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Texas Education Ratings Improve, But Less Data Reported, Changed Criteria

The Texas Education Agency (TEA) announced its statewide public education accountability ratings. Although favorable, showing most school districts and charters fared well, these results were compiled using changed criteria and relying on less reported information.

On Friday, the TEA released the 2015 state accountability ratings for more than 1,200 school districts. It showed that 94 percent of Texas school districts and charters earned a rating of “Met Standard.”

However, these results fall under the new accountability system in which campuses either receive a rating of “Met Standard” or “Improvement Required” under a pass-fail system. This year, 4,388 public school and/or charter campuses that “Met Standard” earned some type of distinction but only 153 schools earned all seven.

The 2015 state accountability system takes into account a number of factors unique to the 2014–2015 school year,” said Education Commissioner Michael Williams in a press release. “As in previous years, most districts, charters and campuses met the state standards, which reflects well on our public education system and for the economic future of our state.”

Receiving a distinction means a campus ranks in the top 25 percent of schools based on student achievement and postsecondary (college and career ready) standards.

“Earning any type of distinction under the state accountability system is commendable and should be a source of pride in that community,” said Williams. “Achieving all seven distinctions on a campus or a district-level postsecondary readiness distinction reflects extraordinary work while affirming a strong commitment to students.”

These newfangled “blue ribbons” place heavy emphasis on launching students into the workplace. According to Williams, postsecondary readiness measures “both high school students’ preparedness for college, the workforce, job training programs, or the military and elementary and middle school students’ preparedness for high school.”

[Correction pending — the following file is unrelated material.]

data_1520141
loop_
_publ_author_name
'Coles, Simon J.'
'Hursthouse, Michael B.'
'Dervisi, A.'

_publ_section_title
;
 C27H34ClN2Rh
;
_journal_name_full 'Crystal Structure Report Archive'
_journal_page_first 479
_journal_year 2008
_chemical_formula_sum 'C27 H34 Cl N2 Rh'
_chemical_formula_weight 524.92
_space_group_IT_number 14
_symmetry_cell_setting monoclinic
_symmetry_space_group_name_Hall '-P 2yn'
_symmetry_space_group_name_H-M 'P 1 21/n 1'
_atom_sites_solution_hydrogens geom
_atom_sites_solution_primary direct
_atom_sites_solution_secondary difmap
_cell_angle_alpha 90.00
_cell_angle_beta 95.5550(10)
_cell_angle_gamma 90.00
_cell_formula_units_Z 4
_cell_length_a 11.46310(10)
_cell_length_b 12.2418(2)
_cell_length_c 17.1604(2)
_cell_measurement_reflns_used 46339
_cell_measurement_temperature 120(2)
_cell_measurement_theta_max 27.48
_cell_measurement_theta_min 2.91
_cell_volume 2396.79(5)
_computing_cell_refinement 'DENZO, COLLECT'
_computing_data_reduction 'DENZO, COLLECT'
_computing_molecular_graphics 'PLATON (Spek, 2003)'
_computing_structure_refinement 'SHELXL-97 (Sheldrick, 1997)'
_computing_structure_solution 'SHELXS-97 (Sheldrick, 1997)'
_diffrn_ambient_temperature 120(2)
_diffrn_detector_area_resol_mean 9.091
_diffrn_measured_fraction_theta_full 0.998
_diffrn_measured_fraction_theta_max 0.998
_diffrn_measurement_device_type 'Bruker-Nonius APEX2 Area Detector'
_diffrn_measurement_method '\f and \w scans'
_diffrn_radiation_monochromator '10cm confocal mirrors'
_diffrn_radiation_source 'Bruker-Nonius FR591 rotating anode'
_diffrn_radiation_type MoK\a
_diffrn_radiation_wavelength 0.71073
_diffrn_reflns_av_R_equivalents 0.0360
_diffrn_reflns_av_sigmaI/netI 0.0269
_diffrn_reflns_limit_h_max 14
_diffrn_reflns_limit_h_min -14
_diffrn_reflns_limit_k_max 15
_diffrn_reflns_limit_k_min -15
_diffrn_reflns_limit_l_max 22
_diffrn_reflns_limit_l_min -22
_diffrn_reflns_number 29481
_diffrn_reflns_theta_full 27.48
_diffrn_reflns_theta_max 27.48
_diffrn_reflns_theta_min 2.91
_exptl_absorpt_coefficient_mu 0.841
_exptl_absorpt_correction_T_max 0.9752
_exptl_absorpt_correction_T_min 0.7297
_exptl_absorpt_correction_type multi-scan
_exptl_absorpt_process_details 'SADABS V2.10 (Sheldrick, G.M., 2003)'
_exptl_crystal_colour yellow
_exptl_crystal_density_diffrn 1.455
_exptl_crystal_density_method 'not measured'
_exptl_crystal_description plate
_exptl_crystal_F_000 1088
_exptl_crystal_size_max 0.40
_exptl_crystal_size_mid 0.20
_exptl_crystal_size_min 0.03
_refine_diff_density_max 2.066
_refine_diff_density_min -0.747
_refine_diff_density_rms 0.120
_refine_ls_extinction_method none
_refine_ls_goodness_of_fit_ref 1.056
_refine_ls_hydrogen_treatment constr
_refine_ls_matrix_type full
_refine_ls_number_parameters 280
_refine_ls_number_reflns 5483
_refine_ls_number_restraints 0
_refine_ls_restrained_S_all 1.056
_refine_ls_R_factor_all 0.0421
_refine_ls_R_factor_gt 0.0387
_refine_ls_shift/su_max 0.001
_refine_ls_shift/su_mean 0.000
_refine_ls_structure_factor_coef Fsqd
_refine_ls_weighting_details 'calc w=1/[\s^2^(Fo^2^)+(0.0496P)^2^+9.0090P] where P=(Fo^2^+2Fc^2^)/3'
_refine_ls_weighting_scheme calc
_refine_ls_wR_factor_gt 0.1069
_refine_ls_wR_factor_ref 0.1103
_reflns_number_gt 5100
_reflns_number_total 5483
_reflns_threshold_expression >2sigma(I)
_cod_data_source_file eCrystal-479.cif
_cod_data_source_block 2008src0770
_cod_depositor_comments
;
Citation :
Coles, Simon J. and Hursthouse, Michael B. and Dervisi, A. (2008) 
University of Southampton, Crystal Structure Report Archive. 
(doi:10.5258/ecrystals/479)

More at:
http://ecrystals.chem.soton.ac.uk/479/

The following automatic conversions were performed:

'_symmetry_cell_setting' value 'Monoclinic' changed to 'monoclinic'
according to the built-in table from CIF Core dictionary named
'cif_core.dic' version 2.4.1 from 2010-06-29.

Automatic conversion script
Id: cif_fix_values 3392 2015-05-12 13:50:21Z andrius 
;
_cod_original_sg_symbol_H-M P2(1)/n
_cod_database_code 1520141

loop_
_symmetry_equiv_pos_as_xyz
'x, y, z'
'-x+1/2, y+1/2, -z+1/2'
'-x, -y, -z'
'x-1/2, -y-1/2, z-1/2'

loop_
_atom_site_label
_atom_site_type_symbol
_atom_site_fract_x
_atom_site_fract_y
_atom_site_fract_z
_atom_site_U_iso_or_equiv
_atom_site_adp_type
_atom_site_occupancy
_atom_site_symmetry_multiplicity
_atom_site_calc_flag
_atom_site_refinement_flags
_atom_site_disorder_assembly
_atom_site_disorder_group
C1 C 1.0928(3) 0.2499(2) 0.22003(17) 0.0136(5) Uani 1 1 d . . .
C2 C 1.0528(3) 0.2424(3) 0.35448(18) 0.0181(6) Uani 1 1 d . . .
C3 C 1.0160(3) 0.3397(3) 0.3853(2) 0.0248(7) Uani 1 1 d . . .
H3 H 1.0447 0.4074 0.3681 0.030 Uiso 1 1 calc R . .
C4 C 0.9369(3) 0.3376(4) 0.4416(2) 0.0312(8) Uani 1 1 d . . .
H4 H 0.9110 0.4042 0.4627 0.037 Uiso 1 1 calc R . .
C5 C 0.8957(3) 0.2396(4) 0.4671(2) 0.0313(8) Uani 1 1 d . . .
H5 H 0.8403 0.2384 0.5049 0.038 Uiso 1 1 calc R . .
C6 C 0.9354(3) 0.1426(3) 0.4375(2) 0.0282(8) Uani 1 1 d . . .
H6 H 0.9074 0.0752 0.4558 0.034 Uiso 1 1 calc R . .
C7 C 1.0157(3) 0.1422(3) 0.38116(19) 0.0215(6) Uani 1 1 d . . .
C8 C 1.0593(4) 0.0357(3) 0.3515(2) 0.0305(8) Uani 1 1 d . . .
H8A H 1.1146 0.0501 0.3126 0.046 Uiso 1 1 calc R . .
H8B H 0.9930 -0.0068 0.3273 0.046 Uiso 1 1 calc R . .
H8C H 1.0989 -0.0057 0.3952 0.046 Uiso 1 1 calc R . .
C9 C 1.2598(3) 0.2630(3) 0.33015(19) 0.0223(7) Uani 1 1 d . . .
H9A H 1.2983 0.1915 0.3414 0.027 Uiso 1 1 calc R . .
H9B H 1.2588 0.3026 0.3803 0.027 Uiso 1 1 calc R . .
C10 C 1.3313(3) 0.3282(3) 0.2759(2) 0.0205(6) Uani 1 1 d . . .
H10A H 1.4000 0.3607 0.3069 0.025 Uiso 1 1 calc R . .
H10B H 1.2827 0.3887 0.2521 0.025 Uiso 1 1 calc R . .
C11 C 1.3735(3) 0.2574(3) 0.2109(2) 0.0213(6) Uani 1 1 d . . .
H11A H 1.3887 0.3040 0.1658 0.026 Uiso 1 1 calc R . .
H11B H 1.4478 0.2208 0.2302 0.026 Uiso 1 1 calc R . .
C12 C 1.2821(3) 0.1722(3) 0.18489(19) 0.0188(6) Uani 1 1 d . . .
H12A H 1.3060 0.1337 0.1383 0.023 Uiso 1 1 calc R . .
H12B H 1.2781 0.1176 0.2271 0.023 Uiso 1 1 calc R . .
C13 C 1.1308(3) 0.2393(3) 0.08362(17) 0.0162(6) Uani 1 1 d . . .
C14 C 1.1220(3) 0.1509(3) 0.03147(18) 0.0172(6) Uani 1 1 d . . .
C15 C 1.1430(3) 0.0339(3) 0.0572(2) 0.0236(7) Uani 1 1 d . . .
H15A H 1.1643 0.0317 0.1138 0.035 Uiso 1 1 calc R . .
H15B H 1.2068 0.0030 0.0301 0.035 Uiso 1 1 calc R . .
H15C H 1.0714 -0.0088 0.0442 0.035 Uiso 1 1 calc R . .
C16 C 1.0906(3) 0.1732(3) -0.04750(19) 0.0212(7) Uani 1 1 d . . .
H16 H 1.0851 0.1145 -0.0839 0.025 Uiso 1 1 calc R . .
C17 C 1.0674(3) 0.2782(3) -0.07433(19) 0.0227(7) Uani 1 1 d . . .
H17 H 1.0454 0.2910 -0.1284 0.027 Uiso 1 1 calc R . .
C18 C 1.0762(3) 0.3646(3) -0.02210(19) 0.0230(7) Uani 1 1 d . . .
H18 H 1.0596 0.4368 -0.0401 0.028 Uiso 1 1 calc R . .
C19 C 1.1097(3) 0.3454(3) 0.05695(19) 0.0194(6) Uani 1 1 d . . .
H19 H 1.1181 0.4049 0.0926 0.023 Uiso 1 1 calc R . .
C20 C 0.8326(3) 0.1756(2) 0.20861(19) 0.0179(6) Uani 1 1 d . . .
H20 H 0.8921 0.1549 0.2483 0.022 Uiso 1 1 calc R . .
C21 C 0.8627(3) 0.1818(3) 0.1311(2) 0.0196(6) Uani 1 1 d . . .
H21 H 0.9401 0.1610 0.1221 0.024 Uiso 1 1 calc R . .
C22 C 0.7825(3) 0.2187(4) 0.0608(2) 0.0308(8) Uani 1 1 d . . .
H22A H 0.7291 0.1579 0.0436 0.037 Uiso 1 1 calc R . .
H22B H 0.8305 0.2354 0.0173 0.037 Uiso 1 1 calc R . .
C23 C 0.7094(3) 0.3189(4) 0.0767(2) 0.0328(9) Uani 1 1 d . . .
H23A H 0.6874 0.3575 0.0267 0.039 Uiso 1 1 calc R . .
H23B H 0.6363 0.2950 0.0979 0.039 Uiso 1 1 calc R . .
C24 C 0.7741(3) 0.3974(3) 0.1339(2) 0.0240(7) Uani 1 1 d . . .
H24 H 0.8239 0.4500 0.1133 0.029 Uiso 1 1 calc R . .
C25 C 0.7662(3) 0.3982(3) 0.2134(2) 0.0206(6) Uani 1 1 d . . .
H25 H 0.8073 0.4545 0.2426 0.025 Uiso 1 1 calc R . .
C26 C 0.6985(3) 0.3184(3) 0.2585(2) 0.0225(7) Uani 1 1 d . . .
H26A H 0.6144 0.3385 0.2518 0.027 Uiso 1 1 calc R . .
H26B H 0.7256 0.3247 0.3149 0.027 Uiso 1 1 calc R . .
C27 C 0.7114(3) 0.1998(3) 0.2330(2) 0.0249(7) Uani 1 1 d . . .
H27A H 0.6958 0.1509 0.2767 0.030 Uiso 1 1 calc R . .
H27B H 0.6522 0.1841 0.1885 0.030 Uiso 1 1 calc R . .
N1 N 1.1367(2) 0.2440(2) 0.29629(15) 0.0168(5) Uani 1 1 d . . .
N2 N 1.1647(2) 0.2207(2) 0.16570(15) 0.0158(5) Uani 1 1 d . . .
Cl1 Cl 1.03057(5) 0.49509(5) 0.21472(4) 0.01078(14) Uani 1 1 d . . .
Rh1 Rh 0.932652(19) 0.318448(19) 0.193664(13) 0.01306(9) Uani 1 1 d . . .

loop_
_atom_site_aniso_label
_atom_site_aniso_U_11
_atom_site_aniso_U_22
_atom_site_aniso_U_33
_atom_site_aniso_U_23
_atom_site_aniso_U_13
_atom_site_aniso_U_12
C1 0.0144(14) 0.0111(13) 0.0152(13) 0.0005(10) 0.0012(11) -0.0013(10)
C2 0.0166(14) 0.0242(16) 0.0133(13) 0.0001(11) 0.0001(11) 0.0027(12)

The postsecondary component also includes students who show college readiness through completing and earning credit for at least two advanced/dual enrollment courses, or enrolling in career and technical education (CTE) courses as part of a four-year plan of student to take two or more CTE courses for three or more credits.

The rating system itself is a portfolio of four areas that factor in student achievement (STAAR), student progress, closing performance gaps, and post-secondary readiness.

Not all of the criteria counted this year. Low-performing campuses dropped from 733 to 610. Also, math test scores for grades 3-8 were omitted, which the TEA did to ease the transition. Not all the criteria is the same either. The new math standards under House Bill 5 are dramatically different and have received criticism for their similarity to Common Core, which Breitbart Texas reported.

The Dallas Morning News pointed out that these changes in the ratings made it difficult to compare to previous year results. TEA spokeswoman DeEtta Culbertson told them that the exclusion of the math results probably did help at the elementary and middle-school levels, but she added that it’s hard to know.

Besides math, the number of performance targets that schools had to meet to get a passing grade was reduced from four to three. This year’s target index for student achievement also was increased from 55 percent to 60 percent.

The special education metrics STAAR Accommodate and the STAAR Alternative 2 were also omitted from this year’s results.

Breitbart Texas reported that the Class of 2018 is the first group of Texas public school students who will graduate under new high school requirements based on the college and career/technical education criteria passed in 2013.

The Class of 2014 were the last high school graduates whose rates were based on the 26 credit 4×4 diploma plan that meant students had to take four years of math, English/language arts, social studies, and sciences, Breitbart Texas reported. Student achievement was tested by the Texas Assessment of Knowledge and Skills (TAKS), which was retired.

As of 2014-15, the barometer of student achievement was replaced with the State of Texas Assessments of Academic Readiness (STAAR) through HB 5. The number of end-of-course year-end tests administered was also reduced to five from 15.

In 2014, TEA produced a short video to explain how this accountability worked with the college and career readiness roll-out.

Last week, William also announced that Texas high school graduation rates hit “another all-time high for the state and marks the seventh consecutive year the overall rate has increased,” which Breitbart Texas reported. Ironically, those high school graduation ratings were based on the highest graduation requirements in Texas history.

Follow Merrill Hope on Twitter @OutOfTheBoxMom.

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